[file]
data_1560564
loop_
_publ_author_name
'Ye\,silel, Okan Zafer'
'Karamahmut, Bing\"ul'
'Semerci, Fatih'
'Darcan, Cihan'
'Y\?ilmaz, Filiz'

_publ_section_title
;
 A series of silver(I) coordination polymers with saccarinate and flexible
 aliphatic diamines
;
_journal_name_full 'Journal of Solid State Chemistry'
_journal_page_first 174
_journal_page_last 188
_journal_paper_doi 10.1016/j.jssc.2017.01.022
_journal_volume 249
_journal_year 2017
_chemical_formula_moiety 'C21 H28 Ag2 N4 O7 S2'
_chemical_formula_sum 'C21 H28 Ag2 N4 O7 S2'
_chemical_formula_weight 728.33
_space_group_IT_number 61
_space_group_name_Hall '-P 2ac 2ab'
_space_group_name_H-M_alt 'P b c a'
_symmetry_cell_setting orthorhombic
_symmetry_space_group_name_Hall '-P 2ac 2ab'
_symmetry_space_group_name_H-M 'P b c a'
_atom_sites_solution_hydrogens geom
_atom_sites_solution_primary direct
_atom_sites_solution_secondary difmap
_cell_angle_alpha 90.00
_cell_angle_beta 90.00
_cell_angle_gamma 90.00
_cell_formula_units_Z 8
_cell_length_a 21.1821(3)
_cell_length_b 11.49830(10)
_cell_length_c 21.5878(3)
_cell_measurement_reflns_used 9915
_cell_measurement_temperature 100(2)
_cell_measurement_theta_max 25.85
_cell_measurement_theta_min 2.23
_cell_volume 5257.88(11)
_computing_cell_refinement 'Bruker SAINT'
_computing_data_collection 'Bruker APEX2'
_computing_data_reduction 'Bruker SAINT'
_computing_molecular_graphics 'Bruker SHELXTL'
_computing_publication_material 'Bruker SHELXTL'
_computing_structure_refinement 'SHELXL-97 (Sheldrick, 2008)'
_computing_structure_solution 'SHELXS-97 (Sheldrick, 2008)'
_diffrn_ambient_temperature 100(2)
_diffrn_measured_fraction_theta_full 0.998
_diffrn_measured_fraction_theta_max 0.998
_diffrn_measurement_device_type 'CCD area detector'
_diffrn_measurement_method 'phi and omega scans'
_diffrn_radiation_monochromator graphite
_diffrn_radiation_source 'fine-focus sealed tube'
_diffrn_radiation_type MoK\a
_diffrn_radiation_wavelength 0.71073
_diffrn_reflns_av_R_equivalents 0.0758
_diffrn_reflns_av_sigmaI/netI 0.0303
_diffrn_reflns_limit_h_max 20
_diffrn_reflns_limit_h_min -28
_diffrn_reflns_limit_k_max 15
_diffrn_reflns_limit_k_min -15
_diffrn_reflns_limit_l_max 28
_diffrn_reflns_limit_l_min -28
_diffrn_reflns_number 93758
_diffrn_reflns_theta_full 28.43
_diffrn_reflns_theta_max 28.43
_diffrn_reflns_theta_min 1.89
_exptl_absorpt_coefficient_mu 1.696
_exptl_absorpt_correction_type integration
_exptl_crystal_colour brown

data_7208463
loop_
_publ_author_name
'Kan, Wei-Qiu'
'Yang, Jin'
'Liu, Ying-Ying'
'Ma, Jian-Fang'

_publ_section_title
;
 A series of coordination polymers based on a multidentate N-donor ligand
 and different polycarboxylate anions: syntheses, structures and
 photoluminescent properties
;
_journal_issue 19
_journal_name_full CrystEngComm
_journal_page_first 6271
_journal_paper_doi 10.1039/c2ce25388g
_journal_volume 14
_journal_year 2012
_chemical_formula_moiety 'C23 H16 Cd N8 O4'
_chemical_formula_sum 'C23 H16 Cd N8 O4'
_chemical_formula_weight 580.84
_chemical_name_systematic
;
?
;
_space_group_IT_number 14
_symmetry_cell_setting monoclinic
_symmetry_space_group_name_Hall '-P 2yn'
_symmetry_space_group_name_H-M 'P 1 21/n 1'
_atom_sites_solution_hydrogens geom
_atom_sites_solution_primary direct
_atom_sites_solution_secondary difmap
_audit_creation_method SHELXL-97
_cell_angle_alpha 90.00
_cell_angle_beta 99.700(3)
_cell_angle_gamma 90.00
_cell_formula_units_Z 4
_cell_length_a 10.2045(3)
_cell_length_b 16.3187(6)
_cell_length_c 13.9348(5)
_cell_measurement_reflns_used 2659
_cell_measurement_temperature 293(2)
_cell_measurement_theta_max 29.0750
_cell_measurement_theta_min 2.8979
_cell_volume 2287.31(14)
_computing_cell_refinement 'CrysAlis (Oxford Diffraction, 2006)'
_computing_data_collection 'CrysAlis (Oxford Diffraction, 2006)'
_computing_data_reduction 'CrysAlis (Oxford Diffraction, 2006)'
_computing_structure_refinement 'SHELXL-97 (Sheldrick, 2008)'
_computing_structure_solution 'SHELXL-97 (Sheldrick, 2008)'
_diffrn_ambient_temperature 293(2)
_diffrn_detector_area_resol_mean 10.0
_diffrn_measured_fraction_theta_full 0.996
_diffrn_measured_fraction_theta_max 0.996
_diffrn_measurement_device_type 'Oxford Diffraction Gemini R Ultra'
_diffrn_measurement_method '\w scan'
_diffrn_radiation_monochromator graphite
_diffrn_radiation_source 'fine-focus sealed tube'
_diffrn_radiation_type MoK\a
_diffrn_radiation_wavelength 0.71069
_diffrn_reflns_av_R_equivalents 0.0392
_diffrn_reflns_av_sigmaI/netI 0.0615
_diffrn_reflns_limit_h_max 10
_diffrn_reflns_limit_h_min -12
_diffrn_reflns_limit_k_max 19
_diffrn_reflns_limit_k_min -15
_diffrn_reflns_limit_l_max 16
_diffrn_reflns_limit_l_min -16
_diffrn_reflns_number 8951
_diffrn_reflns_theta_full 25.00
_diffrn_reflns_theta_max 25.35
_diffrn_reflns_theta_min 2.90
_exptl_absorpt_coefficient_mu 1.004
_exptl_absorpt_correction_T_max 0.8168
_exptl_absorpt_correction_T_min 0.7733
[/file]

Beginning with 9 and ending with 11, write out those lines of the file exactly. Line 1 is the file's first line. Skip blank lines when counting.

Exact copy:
_publ_section_title
;
 A series of silver(I) coordination polymers with saccarinate and flexible